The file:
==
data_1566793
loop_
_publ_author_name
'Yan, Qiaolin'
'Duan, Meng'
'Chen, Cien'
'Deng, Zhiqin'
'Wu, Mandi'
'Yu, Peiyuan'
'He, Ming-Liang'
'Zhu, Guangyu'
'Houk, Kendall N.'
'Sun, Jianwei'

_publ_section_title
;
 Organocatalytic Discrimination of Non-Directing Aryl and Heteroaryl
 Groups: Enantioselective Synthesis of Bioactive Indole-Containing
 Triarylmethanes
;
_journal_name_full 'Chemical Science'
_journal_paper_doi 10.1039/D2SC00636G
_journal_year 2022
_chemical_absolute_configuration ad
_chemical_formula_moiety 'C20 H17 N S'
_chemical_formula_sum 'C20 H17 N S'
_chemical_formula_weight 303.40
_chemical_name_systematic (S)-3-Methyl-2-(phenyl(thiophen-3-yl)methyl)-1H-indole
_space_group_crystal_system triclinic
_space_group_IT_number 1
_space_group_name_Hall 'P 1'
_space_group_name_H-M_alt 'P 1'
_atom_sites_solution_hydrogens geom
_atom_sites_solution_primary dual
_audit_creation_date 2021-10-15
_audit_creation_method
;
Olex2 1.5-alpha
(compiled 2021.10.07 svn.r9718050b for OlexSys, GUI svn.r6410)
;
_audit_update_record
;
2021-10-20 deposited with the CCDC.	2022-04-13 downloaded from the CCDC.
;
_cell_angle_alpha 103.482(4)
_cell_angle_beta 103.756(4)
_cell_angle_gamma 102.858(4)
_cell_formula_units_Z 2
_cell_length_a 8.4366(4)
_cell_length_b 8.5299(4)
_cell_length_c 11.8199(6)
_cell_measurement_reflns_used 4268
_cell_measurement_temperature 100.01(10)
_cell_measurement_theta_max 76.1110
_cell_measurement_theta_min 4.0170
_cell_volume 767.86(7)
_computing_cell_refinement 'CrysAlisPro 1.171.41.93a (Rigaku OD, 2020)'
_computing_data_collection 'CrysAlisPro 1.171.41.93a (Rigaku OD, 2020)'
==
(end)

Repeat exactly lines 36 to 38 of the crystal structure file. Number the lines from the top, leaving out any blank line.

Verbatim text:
;
Olex2 1.5-alpha
(compiled 2021.10.07 svn.r9718050b for OlexSys, GUI svn.r6410)